There is always more to be done in this incredibly impoverished (both financially and resource-wise) land. With your support, an additional 50,000 walnut trees will be planted in a new extension (see below) giving life to the region in so many ways.
At this time of year, HAF prepares projects for the upcoming planting season, which will begin when the rainy weather arrives.
While planting 458,492 trees in 9 years, HAF has been looking into ways to add value to the yield.
Currently, a team has been busy working out the details of a value-added project for the walnuts and almonds being harvested at several HAF project sites, and HAF has just been awarded one of four Alliance for Global Good’s Innovation fund Prizes, which will enable HAF to obtain organic certification. (Details below)
Now, your contributions will go further than just planting trees. The yield from those trees will create jobs and additional income for community members.
PLEASE CONSIDER making a RECURRING DONATION to this increasingly beneficial project.
HAF Seeking Organic Certification:
As part of a new initiative, HAF has undertaken obtaining organic certification for the walnut and almond crops from High Atlas villages.
In September, HAF led nut specialists and entrepreneurs, a photographer and a technician from Morocco's Ministry of Agriculture on a week-long tour to study the current crops and systems and determine what steps will be necessary in order to obtain certification for these farmers. The expedition is described in detail in this HAF blog: http://www.highatlasfoundation.org/blogs/308-Hafs-harvest-and-organic-certification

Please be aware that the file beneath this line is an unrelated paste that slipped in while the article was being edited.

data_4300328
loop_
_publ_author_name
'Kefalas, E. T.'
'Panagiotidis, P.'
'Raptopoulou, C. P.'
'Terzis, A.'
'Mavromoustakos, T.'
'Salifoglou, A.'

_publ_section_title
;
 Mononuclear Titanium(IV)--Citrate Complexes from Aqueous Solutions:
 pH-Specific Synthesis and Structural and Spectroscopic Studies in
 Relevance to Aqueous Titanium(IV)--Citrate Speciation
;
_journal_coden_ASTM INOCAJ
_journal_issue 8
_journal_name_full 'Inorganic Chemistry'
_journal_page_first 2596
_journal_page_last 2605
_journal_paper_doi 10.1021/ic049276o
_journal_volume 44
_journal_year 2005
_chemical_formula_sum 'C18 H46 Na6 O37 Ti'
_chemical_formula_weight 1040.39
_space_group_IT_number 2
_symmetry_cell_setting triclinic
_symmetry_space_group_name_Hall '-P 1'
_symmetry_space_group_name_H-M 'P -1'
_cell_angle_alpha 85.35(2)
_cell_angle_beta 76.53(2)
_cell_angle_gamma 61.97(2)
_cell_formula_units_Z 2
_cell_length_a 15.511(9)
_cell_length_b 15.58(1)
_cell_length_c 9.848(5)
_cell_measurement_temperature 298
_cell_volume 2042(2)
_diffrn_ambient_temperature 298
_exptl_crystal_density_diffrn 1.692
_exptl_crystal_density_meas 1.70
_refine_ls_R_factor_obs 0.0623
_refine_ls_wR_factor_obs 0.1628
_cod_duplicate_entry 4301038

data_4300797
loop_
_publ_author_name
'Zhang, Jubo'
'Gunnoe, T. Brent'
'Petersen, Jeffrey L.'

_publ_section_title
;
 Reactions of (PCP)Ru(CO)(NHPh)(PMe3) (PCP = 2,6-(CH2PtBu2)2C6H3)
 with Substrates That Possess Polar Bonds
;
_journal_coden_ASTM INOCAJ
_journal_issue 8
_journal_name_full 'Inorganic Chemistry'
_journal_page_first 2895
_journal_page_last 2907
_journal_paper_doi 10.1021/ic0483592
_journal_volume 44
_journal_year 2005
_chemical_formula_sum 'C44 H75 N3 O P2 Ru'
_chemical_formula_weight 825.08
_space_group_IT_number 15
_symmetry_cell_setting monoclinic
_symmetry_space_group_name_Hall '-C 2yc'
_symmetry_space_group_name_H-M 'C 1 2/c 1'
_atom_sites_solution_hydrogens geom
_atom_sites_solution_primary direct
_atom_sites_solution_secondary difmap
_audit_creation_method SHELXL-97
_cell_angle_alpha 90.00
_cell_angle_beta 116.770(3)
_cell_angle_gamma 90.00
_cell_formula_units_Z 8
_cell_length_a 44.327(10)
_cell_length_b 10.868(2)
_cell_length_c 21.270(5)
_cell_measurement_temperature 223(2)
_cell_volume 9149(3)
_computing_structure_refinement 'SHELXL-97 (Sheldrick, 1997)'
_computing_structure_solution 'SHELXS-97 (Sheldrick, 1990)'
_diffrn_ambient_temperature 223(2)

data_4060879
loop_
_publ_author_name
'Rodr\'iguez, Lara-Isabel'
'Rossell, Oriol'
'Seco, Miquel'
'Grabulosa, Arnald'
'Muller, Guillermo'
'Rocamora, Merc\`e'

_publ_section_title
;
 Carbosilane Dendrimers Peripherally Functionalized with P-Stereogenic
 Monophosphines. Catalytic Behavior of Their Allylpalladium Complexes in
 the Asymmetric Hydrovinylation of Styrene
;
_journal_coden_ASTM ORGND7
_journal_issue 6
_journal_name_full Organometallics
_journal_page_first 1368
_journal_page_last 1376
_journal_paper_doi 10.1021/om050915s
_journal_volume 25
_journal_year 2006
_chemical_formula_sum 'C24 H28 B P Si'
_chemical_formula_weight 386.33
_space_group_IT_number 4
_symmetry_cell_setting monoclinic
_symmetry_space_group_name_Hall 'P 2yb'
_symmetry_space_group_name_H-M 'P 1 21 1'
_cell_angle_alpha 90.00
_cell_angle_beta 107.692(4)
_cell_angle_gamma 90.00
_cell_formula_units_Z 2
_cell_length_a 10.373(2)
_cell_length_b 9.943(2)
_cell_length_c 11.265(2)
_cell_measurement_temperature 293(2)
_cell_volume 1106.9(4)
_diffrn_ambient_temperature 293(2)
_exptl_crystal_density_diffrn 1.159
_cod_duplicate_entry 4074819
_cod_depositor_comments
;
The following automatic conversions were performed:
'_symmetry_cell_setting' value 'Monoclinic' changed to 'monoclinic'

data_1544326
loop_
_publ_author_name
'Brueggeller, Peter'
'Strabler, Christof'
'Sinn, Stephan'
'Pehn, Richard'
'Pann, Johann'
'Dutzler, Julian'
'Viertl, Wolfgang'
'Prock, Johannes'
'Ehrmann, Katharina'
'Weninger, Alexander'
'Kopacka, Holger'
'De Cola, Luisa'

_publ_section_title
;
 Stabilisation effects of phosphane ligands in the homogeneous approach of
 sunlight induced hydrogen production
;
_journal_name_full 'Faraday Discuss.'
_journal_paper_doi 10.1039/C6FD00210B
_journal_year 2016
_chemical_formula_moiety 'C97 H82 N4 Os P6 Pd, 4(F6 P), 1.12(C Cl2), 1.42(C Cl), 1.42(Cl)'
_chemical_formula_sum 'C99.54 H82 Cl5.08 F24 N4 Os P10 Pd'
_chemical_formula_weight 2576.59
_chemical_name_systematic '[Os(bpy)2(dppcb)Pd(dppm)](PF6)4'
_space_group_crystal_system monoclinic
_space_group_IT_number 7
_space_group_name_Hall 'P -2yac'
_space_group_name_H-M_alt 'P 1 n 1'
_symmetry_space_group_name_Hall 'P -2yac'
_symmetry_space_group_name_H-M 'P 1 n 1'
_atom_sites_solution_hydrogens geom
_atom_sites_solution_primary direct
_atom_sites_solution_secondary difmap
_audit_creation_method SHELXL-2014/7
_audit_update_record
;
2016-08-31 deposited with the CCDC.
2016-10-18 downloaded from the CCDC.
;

HAF Wins an Alliance for Global Good's Innovation Fund prize:
FOR IMMEDIATE RELEASE
Innovation Fund Winners Announced
Four Nonprofits Selected For Project Funding
Winners use best-in-class combination of nonprofit mission and business models for sustainable social good.
Greensboro, NC – A path to prosperity for the poorest of Morocco's rural farmers through organic certification. … These are the proposals that were selected from nearly 50 applicants to be the  inaugural grantees of the Alliance for Global Good's Innovation Fund. ...
High Atlas Foundation | | Morocco
To learn more about this prize, read HAF's blog post: http://www.highatlasfoundation.org/blogs/312-haf-innovation-fund-winner-of-the-alliance-for-global-good
Attached please see photos taken during a recent tour of these projects earlier in September.
On June 27, 2012, Aliza and I had the pleasure of visiting two of the several High Atlas Foundation (HAF) sites. HAF is one of GlobalGiving's most active partners in Morocco with over 26 projects, 5 of which are currently listed on the GlobalGiving site. HAF has several projects in rural Berber and Arab villages in the southern part of the country. We visited their cherry and walnut tree planting project with Project Manager Abderrahim, who was kind enough to show us around, make introductions to local leaders and act as translator.
The cherry and walnut tree nursery is located in the rural village of Tadmamt. The project, to plant 50,000 walnut and cherry trees, is one of many tree nurseries HAF has started in the last two years. The trees stay in the nursery for one to two years. After this initial growing period, they are given to local families, who can sell the produce at local markets and use the seeds to plant more trees. The walnuts are a local variety, while the cherries are sometimes grafted onto local varieties.
The trees are cared for by a rotation of local volunteers from the surrounding Berber villages. One of the locals, Omar (pictured below), showed us the plants in different stages of development and the irrigation systems they created to make sure the trees get enough water in the arid climate. The nursery is located in a forest, so we also met with a government official from the forestry department to talk about the importance of the trees (they help combat soil erosion and flooding in the mountains), as well as some of the people who have received the trees.
Aliza and I learned a great deal from our morning with HAF- it was wonderful to see firsthand what an active impact the organization is having on the local communities!
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New York City and Marrakech,
NY (US) & AlHaouz (Maroc)